PainRelief.com Interview with:
Carsten Hjorthøj, senior Researcher
Copenhagen Research Center for Mental Health – CORE, Mental Health Center Copenhagen, Copenhagen University Hospital
University of Copenhagen, Department of Public Health
Section of Epidemiology, Copenhagen, Denmark.

PainRelief.com:  What is the background for this study?  What are the main findings?

Response: Denmark introduced a pilot program of medical cannabis in 2018. Medical cannabis, and cannabis-based medicine, has gained a lot of both attention and controversy as a possible way to treat pain disorders, but the evidence base is still sparse. The Danish nationwide unselected registers allow us to perform a high quality pharmacoepidemiologic study with propensity score matched controls.

The main findings are that medical cannabis and cannabis-based medicine did not reduce the use of opioids in pain patients, and might actually lead to an increase in use of opioids. However, patients with neuropathic pain disorders appeared to reduce their use of gabapentin, their use of overall medication (but not opioids!), and the number of days spent in hospital, compared with controls.

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Study Identifies Three Patterns of Medical Cannabis Use for Pain

Dr. Deepika Slawek,

PainRelief.com Interview with:
Deepika Slawek, MD, MS, MPH 
(she/hers)
Assistant Professor of Medicine, Division of General Internal Medicine
Montefiore Medical Center
Albert Einstein College of Medicine
Bronx, NY 10467

PainRelief.com:  What is the background for this study?

Response: Medical cannabis has become increasingly available in the United States over the past 25 years and is commonly used for the management of pain. Little is known about the patterns of medical cannabis use by patients with chronic pain. This information could help providers anticipate patients’ needs and identify potential disparities in access.

We followed 99 adults in New York State who were newly certified for medical cannabis use and who were prescribed opioids over the course of 1 year. Using a latent class trajectory analysis, we identified clusters of participants based on 14-day frequency of medical cannabis use. We used logistic regression to determine factors associated with cluster membership including sociodemographic characteristics, pain, substance use, and mental health symptoms.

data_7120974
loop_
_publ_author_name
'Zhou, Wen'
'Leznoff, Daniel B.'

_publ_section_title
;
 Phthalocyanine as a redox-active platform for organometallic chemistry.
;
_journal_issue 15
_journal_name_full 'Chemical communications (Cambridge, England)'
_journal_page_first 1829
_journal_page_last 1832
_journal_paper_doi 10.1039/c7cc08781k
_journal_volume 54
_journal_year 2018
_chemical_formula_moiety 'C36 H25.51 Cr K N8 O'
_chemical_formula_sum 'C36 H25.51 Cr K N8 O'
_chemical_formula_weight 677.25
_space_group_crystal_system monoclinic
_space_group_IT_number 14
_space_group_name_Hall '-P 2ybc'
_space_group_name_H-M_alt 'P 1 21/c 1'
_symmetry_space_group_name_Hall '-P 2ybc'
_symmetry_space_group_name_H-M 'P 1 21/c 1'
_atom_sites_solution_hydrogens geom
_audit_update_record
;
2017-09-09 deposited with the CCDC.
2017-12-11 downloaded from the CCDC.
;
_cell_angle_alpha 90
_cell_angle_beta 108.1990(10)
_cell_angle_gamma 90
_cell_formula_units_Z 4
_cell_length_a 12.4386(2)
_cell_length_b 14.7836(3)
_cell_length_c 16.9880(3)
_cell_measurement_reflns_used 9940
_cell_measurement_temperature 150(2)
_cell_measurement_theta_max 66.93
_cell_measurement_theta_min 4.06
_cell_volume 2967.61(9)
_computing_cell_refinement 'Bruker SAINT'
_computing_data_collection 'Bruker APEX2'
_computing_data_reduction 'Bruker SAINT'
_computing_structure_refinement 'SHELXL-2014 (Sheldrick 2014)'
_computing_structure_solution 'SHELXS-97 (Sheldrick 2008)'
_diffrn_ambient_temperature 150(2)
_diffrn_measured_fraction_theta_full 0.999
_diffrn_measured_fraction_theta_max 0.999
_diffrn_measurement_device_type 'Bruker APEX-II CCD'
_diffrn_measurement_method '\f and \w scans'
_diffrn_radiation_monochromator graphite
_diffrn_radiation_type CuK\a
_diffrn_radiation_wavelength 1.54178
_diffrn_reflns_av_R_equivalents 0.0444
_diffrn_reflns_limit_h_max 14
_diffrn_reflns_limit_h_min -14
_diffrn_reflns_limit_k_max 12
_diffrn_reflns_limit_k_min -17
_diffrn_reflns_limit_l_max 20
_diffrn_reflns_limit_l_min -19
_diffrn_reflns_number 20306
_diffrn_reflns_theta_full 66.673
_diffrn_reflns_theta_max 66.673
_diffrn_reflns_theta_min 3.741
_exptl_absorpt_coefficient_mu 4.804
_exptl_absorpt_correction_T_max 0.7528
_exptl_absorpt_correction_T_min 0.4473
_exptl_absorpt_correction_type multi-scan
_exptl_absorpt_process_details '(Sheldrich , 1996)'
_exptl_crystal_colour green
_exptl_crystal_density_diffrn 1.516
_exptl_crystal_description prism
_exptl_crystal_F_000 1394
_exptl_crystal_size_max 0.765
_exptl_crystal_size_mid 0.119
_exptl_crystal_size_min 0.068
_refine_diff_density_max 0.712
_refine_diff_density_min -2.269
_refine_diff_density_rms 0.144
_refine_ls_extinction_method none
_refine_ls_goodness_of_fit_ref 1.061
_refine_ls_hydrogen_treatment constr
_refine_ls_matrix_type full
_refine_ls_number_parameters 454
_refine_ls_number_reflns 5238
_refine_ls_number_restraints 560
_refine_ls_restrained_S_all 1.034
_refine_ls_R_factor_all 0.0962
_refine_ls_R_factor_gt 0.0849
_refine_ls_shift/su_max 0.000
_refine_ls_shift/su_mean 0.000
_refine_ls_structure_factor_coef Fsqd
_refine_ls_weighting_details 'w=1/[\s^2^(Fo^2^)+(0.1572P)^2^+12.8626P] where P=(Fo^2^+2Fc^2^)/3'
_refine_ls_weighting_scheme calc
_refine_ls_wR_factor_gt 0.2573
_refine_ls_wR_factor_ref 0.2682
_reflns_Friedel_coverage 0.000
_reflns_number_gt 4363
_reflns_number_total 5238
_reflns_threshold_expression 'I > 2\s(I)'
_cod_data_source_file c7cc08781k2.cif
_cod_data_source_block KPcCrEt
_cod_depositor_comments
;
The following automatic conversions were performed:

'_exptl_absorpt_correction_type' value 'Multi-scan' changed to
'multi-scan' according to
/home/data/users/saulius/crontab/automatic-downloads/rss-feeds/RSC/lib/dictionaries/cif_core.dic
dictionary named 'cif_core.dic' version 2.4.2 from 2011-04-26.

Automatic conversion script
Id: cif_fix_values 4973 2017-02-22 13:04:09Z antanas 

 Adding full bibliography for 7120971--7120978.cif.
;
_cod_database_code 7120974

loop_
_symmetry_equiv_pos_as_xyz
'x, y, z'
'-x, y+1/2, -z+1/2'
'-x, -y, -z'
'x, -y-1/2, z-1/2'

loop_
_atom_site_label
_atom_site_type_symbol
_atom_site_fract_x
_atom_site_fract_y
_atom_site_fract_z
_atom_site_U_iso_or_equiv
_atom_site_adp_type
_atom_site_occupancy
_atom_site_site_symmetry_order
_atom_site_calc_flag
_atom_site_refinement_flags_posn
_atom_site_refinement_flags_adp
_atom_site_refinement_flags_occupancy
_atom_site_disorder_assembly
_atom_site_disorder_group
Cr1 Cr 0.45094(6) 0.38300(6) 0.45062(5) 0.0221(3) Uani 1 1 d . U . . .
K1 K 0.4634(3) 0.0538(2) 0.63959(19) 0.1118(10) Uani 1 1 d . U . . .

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Study Evaluates Placebo Effect of CBD on Pain Relief

PainRelief.com Interview with:
Martin De Vita, CPT, MS, USA
Doctoral Candidate
Clinical Psychology Department
Syracuse University

PainRelief.com:  What is the background for this study?  What are the main findings?

Response: Seemingly out of nowhere, cannabidiol (CBD) products became immensely popular. Cross-sectional studies showed widespread use among the public for various clinical conditions. Pain was by far the most commonly reason cited for using CBD. However, no human experimental pain studies had been conducted to evaluate the analgesic effects of CBD. A lot of people questioned whether CBD effects on pain were just a placebo.

To answer this question, we tested people’s baseline pain responding using sophisticated equipment capable of delivering safe, but painful stimulation that activates and evaluates human nervous system processes. Then we administered either CBD or a placebo and re-tested these pain outcomes to see how they changed. We took it a step further and manipulated the information that participants were given about which substance they received. So in some conditions, participants were told they got CBD, even though it was just a placebo. In other conditions, participants were told they got an inactive substance, despite actually receiving CBD. This way, we could test whether simply telling someone that they had received CBD would have an effect on their pain. These are called expectancy effects and there is a large body of literature that supports this phenomenon.

When we looked at the data, we found that CBD analgesia was actually driven by both expectancies (placebo analgesia) and pharmacological action. We also found that these manipulations affected different pain outcomes. We found that both CBD and expectancies reduced pain unpleasantness but not pain intensity. The results were complex in that CBD and expectancies for receiving CBD differentially affected various outcomes. This was exciting because we are left with even more questions to investigate in future research.